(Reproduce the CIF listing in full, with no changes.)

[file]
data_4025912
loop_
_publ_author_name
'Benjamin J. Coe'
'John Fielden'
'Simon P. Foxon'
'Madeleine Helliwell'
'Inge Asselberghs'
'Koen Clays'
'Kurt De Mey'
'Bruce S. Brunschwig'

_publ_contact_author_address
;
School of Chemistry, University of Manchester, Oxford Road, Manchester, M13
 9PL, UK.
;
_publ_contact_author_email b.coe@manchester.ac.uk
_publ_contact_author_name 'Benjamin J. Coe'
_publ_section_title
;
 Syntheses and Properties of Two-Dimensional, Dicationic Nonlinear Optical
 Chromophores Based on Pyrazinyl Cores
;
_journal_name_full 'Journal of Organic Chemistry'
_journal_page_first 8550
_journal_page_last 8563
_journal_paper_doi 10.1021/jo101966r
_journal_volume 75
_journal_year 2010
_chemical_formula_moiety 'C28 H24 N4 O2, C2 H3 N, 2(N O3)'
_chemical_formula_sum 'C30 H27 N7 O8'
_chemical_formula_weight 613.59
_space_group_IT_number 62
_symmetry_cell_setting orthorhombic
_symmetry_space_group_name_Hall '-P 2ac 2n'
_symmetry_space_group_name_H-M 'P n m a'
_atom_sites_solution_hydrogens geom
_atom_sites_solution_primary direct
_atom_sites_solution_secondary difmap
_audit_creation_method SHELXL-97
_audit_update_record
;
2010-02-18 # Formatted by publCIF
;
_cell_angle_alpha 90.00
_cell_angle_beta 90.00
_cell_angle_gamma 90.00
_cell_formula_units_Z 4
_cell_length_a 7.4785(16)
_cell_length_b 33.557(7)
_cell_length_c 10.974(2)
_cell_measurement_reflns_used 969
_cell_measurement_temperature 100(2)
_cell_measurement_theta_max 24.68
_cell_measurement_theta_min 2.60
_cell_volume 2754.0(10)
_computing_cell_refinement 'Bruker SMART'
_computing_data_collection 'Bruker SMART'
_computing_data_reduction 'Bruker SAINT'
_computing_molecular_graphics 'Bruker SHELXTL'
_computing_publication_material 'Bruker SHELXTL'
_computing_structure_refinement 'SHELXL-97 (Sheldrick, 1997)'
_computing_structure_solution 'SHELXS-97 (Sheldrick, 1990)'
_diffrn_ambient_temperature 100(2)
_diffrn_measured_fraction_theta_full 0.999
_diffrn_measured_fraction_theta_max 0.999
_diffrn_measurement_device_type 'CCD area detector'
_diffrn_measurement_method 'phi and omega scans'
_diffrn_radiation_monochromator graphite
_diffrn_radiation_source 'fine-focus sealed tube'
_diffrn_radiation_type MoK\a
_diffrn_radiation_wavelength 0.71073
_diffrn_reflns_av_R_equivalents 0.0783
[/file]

data_4025912
loop_
_publ_author_name
'Benjamin J. Coe'
'John Fielden'
'Simon P. Foxon'
'Madeleine Helliwell'
'Inge Asselberghs'
'Koen Clays'
'Kurt De Mey'
'Bruce S. Brunschwig'

_publ_contact_author_address
;
School of Chemistry, University of Manchester, Oxford Road, Manchester, M13
 9PL, UK.
;
_publ_contact_author_email b.coe@manchester.ac.uk
_publ_contact_author_name 'Benjamin J. Coe'
_publ_section_title
;
 Syntheses and Properties of Two-Dimensional, Dicationic Nonlinear Optical
 Chromophores Based on Pyrazinyl Cores
;
_journal_name_full 'Journal of Organic Chemistry'
_journal_page_first 8550
_journal_page_last 8563
_journal_paper_doi 10.1021/jo101966r
_journal_volume 75
_journal_year 2010
_chemical_formula_moiety 'C28 H24 N4 O2, C2 H3 N, 2(N O3)'
_chemical_formula_sum 'C30 H27 N7 O8'
_chemical_formula_weight 613.59
_space_group_IT_number 62
_symmetry_cell_setting orthorhombic
_symmetry_space_group_name_Hall '-P 2ac 2n'
_symmetry_space_group_name_H-M 'P n m a'
_atom_sites_solution_hydrogens geom
_atom_sites_solution_primary direct
_atom_sites_solution_secondary difmap
_audit_creation_method SHELXL-97
_audit_update_record
;
2010-02-18 # Formatted by publCIF
;
_cell_angle_alpha 90.00
_cell_angle_beta 90.00
_cell_angle_gamma 90.00
_cell_formula_units_Z 4
_cell_length_a 7.4785(16)
_cell_length_b 33.557(7)
_cell_length_c 10.974(2)
_cell_measurement_reflns_used 969
_cell_measurement_temperature 100(2)
_cell_measurement_theta_max 24.68
_cell_measurement_theta_min 2.60
_cell_volume 2754.0(10)
_computing_cell_refinement 'Bruker SMART'
_computing_data_collection 'Bruker SMART'
_computing_data_reduction 'Bruker SAINT'
_computing_molecular_graphics 'Bruker SHELXTL'
_computing_publication_material 'Bruker SHELXTL'
_computing_structure_refinement 'SHELXL-97 (Sheldrick, 1997)'
_computing_structure_solution 'SHELXS-97 (Sheldrick, 1990)'
_diffrn_ambient_temperature 100(2)
_diffrn_measured_fraction_theta_full 0.999
_diffrn_measured_fraction_theta_max 0.999
_diffrn_measurement_device_type 'CCD area detector'
_diffrn_measurement_method 'phi and omega scans'
_diffrn_radiation_monochromator graphite
_diffrn_radiation_source 'fine-focus sealed tube'
_diffrn_radiation_type MoK\a
_diffrn_radiation_wavelength 0.71073
_diffrn_reflns_av_R_equivalents 0.0783